In vivo imaging of 64Cu-labeled polymer nanoparticles targeted to the lung endothelium.

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TitleIn vivo imaging of 64Cu-labeled polymer nanoparticles targeted to the lung endothelium.
Publication TypeJournal Article
Year of Publication2008
AuthorsRossin, R, Muro, S, Welch, MJ, Muzykantov, VR, Schuster, DP
JournalJ Nucl Med
Volume49
Issue1
Pagination103-11
Date Published2008 Jan
ISSN0161-5505
KeywordsAnimals, Antibodies, Monoclonal, Copper Radioisotopes, Drug Carriers, Endothelium, Heterocyclic Compounds, 1-Ring, Immunoglobulin G, Intercellular Adhesion Molecule-1, Lung, Male, Mice, Mice, Inbred C57BL, Nanoparticles, Polymers, Positron-Emission Tomography, Radiopharmaceuticals, Succinimides, Tissue Distribution
Abstract

UNLABELLED: Nanoparticles (NPs) targeting the intercellular adhesion molecule 1 (ICAM-1) hold promise as a mean of delivering therapeutics to the pulmonary endothelium in patients with acute and chronic respiratory diseases. As these new materials become available, strategies are needed to understand their behavior in vivo. We have evaluated the use of (64)Cu and PET to noninvasively image the lung uptake and distribution of NPs coated with an anti-ICAM antibody.

METHODS: Model fluorescent NPs were coated with a mixture of an anti-ICAM antibody (or nonspecific IgG) and (64)Cu-DOTA-IgG (where DOTA is 1,4,7,10-tetraazacyclododecane-1,4,7,10-tetraacetic acid). Biodistribution and small-animal PET and CT studies were performed in healthy mice and in mice pretreated with lipopolysaccharides (LPSs). Metabolism studies were also performed to evaluate the stability of (64)Cu-labeled NPs in lungs in vivo.

RESULTS: The lungs of mice administered anti-ICAM NPs labeled with (64)Cu were clearly imaged by small-animal PET 1, 4, and 24 h after administration. Both biodistribution and small-animal imaging showed a 3- to 4-fold higher uptake in the lungs of mice injected with ICAM-targeted NPs relative to that of the control group. Lung uptake was further enhanced by pretreating the mice with LPS, presumably because of ICAM-1 upregulation. However, an approximately 2-fold decrease in lung signal was observed in each experimental group over 24 h. Metabolism studies in lung tissues harvested from mice injected with (64)Cu-labeled anti-ICAM NPs showed considerable release of a small (64)Cu-radiometabolite from the NPs beginning as early as 1 h after injection. A decrease in lung fluorescence was also observed, most likely reflecting partial release of NPs from the lungs in vivo.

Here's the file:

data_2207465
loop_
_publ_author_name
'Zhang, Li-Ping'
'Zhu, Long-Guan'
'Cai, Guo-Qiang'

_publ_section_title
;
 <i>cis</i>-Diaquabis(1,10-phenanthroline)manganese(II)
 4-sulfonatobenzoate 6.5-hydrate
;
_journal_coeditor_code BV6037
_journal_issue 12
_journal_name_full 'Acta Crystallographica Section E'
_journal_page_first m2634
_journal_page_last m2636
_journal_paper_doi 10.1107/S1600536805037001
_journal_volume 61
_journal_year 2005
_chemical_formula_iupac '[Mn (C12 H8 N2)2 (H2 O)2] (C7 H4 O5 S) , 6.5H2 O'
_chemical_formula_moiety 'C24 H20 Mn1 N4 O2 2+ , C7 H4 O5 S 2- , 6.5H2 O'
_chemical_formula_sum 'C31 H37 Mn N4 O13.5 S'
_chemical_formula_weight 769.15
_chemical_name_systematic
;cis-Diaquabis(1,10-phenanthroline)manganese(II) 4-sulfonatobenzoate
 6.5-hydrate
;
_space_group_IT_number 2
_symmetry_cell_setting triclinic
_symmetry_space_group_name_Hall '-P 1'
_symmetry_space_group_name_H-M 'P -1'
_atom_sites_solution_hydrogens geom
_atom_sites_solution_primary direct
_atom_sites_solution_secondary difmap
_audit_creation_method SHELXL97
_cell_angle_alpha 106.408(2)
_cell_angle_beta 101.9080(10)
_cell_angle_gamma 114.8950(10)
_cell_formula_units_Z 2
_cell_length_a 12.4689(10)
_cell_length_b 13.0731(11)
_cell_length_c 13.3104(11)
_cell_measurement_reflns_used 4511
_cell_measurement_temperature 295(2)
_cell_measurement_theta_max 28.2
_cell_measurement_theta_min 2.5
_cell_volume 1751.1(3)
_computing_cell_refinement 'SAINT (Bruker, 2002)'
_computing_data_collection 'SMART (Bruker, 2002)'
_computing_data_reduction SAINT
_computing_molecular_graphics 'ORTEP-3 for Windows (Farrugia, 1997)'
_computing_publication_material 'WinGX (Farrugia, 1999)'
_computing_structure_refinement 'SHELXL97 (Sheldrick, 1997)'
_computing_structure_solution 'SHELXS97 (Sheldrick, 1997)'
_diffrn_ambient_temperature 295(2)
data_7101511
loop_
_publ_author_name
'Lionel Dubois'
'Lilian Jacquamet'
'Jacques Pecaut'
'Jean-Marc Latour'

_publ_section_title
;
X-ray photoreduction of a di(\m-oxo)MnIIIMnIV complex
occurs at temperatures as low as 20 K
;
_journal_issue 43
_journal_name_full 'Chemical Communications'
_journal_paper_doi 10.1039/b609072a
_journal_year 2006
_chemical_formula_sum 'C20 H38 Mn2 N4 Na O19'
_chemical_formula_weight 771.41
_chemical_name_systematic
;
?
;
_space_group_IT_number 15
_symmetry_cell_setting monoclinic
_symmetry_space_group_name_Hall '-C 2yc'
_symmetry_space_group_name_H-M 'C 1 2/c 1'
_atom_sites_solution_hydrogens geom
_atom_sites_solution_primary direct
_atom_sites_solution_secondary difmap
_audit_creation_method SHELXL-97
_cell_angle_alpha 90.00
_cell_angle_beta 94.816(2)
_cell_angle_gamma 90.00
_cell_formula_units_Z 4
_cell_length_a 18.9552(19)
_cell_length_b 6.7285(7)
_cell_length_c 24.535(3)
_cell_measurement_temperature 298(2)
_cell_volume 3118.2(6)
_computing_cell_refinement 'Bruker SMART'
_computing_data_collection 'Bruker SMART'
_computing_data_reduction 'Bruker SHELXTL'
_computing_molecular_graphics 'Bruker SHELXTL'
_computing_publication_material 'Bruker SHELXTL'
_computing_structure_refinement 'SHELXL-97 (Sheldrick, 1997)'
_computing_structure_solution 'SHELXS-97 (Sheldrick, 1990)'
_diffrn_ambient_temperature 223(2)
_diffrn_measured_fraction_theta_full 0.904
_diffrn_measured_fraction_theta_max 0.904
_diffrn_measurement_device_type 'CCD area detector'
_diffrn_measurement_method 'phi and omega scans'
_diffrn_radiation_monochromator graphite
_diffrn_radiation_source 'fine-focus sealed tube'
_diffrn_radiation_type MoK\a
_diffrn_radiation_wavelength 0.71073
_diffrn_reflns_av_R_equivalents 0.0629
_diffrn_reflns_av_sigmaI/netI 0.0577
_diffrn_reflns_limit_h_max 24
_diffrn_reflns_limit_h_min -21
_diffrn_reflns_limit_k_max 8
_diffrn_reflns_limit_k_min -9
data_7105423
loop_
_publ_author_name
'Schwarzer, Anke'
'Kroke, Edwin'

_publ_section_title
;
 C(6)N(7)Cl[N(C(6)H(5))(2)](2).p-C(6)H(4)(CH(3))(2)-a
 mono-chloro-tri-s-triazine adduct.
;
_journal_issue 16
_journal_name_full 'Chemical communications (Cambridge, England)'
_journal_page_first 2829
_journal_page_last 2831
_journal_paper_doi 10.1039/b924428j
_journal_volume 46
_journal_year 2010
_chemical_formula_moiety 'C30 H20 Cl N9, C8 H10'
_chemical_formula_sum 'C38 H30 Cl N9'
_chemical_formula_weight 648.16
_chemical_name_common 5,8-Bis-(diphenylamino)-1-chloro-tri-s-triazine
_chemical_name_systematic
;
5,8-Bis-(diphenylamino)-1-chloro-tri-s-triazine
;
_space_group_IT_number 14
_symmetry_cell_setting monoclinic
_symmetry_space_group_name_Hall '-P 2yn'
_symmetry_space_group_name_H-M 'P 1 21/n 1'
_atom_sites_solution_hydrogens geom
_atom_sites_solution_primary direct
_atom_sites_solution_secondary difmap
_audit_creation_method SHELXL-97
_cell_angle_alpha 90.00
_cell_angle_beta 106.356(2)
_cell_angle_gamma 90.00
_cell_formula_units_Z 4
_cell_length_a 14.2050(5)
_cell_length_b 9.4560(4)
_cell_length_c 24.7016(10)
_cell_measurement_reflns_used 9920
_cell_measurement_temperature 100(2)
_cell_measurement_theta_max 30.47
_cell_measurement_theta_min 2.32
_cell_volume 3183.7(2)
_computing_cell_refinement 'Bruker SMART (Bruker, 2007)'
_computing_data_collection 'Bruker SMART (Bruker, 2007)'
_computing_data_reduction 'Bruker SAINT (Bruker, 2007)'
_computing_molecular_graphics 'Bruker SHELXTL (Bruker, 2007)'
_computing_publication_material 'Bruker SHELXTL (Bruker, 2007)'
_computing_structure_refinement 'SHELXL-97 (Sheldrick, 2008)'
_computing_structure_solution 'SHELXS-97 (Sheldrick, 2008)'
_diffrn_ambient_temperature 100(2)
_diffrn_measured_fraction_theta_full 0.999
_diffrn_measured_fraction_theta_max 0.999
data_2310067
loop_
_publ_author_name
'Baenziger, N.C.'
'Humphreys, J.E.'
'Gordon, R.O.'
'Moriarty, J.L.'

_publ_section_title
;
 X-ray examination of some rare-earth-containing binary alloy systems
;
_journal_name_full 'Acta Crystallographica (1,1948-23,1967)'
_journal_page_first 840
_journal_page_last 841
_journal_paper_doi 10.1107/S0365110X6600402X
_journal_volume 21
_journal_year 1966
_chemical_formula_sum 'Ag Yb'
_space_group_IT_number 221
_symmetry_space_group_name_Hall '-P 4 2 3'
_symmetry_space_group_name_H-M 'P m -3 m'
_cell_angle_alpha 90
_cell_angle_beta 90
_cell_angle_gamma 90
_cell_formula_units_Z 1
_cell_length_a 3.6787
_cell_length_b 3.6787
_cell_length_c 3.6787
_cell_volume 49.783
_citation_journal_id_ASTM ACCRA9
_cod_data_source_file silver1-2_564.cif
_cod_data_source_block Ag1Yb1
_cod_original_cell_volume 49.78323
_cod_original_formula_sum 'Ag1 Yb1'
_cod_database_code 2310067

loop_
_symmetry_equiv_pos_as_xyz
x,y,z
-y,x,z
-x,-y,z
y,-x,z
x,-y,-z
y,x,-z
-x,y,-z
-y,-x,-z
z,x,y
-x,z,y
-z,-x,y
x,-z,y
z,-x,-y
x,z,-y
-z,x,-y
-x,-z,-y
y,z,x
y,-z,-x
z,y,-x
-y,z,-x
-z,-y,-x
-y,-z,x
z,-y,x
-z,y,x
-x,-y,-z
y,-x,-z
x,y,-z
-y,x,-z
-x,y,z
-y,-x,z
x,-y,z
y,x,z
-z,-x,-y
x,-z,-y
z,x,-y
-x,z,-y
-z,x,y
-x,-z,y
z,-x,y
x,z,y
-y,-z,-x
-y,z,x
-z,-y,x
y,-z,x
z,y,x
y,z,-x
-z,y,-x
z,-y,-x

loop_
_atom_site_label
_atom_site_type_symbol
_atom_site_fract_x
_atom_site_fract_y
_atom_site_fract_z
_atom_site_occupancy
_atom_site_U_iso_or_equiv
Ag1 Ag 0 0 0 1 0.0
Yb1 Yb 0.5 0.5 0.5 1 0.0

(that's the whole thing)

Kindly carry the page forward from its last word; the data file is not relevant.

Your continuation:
CONCLUSION: The use of small-animal PET to track (64)Cu-labeled nanostructures in vivo shows potential as a strategy for the preclinical screening of new NP drug delivery agents targeting the lung endothelium and other tissues. Future design optimization to prolong the stability of the radiolabel in vivo will further improve this promising approach.

DOI10.2967/jnumed.107.045302
Alternate JournalJ. Nucl. Med.
PubMed ID18077519
Grant ListCA86307 / CA / NCI NIH HHS / United States
HL078785 / HL / NHLBI NIH HHS / United States
HL080729 / HL / NHLBI NIH HHS / United States
HL73940 / HL / NHLBI NIH HHS / United States
P30 DK47757 / DK / NIDDK NIH HHS / United States
R01 HL71175 / HL / NHLBI NIH HHS / United States